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Notre Dame Football

Notre Dame Must Handle "Double-Edged Sword" to Contain Wolfpack QB Brennan Armstrong

September 6, 2023

The toughest task for No. 10 Notre Dame on Saturday will be containing North Carolina State’s dual-threat quarterback Brennan Armstrong. In the season opener against UConn, he completed 17 of 26 passes for 155 yards and led N.C. State in rushing with 19 carries for 95 yards and two touchdowns. 

To do so, the Fighting Irish defense needs to fix some of the sloppy defensive miscues they displayed last weekend. 

Notre Dame finished with more pressures (20) than the number of times Tennessee State’s quarterbacks Deveon Bryant and Draylen Ellis dropped back to pass but only recorded one sack.

The Irish also missed 11 tackles, many of which enabled Bryant to escape the pocket and extend plays.

“It's something we didn't do a great job with (against) Tennessee State,” Freeman said. “He got out of pocket a couple of times, both quarterbacks. and so we've got to do a better job there. But it's just a mentality and a mindset, like, we have to be aggressive, but we can't be out of control where we end up behind the quarterback.”

To prepare for Armstrong, returning defenders studied Notre Dame’s 38-27 loss to No. 6 USC in the 2022 regular-season finale, where dual-threat quarterback Caleb Williams went 18-22 for 232 yards and a touchdown while rushing for 35 yards and three more scores. 

The Irish sacked Williams twice in that contest, but the Trojan signal-caller avoided several sacks and forced four missed tackles. 

His elusiveness that game likely secured the Heisman Trophy, but the Notre Dame pass rush still lacked discipline at times and lost track of Williams when fighting off blocks. 

“If you're backside, just being able to come back and not taking a play off, jogging,” Josh Burnham said. “Everyone's got to do a part running to the ball. By the time they do all these jukes and jabs jobs, you're right there and you can be the one that ends up making the tackle.”

Of course, the players were almost able to watch their own game film on Armstrong. 

Notre Dame just missed him the then-Virginia quarterback on Nov. 13, 2021. 

Against BYU two weeks prior, Armstrong tried to escape a collapsing pocket by running up the middle, only to be tripped up by one Cougar defender and body-slammed by another. 

He left the game in the fourth quarter with a rib injury.

The Fighting Irish rolled an Armstrong-less Virginia 28-3, limiting the Cavalier offense to 278 yards of offense, 4.3 yards per play and picking off backup quarterback Jay Woolfolk twice.

Would the final result have remained the same even if Armstrong had suited up for Virgina that Saturday? Probably not, but at the very least, it would’ve been more competitive.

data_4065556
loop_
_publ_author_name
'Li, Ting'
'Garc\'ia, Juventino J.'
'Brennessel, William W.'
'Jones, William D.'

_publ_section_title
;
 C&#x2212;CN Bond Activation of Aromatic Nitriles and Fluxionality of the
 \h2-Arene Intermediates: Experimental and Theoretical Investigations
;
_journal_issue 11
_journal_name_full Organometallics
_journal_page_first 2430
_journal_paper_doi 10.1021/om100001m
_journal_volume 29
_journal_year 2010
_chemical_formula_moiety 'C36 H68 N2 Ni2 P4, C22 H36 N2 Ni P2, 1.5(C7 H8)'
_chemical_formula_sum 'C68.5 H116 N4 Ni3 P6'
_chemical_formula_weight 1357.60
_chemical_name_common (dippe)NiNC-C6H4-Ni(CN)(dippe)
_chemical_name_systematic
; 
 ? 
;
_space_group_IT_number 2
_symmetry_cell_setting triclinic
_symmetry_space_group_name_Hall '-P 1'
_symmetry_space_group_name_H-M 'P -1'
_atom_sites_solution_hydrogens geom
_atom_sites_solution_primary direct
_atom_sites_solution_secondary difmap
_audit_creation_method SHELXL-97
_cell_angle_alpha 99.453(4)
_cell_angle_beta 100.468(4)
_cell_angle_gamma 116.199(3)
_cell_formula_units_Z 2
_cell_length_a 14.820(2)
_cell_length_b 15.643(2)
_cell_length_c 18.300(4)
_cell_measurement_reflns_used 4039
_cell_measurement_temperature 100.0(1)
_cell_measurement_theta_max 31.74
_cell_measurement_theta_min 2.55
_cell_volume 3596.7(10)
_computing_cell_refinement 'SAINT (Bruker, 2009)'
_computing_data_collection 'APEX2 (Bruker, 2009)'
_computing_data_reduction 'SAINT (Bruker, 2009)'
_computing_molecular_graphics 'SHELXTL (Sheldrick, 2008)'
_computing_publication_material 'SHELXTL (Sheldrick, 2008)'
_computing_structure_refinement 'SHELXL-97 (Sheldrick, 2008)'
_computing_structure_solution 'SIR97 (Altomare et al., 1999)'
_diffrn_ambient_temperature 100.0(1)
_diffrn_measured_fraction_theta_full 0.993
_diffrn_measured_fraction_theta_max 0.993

Armstrong was a special player that season. In 11 games, he completed 65.2 percent of throws for 4,449, 31 touchdowns and 10 interceptions. His 404.5 passing yards ranked second in the FBS. Virginia averaged 37.5 points in those contests, which would’ve ranked 11th in 2022. 

He also ran for 251 yards and nine scores, but Armstrong seems to be at his best when he uses his legs to extend plays rather than scrambling.

“A lot of people talk about Brennan Armstrong and being able to run the ball. He can throw it, too, right?” Freeman said. “He's got a good arm on him and is just a unique left-handed quarterback. Our back end will be tested this week.”

Virginia offensive coordinator Robert Anae departed for Syracuse following the season after head coach Bronco Mendenhall stepped down. 

Then Armstrong’s numbers fell to pedestrian levels in 2022. In 10 games, he completed 54.7% of his passes for 2,210 yards and seven touchdowns. He also ran for 371 yards (3.0 YPC) and another six scores.

He transferred to N.C. State in the offseason, joining with Anae, now the OC in Raliegh, N.C.

It’s only been one game, but Armstrong is already pleased with the reunion.

“From a quarterback perspective? Just the freedom I have,” Armstrong said. “I think Coach Anae knows what he’s getting out of me, and I kind of know what I’m getting out of him. That’s a great connection between us, too.”

So which version of Armstrong will Notre Dame face on Saturday? The All-ACC quarterback from 2021, the ho-hum version from 2022 or something in between?

Either way, the Fighting Irish must be better prepared for Armstrong to throw and pass. 

“(He) has enough arm strength to get the ball down the field, but he has the legs to create, and obviously [he’s] a problem in the run game,” Notre Dame defensive coordinator Al Golden said. “So, designed runs, draws and scrambles can all break your back. If you play a good down in coverage, and all of a sudden he gets out, he can create on the run.”

The Irish are riding a 28-game win streak over regular-season ACC opponents.

But if Notre Dame can’t keep Armstrong in the pocket and force him to try and escape up the middle — just like BYU did on the play where Armstrong got injured — then the Irish could be in trouble on Saturday. 

“It's the mindset of your guys that are rushing him,” Freeman said, “and we can't have guys behind the quarterback. We can't give him vertical lanes to step up in and escape from, but it's a double-edged sword because I don't want four guys spying on a quarterback.”

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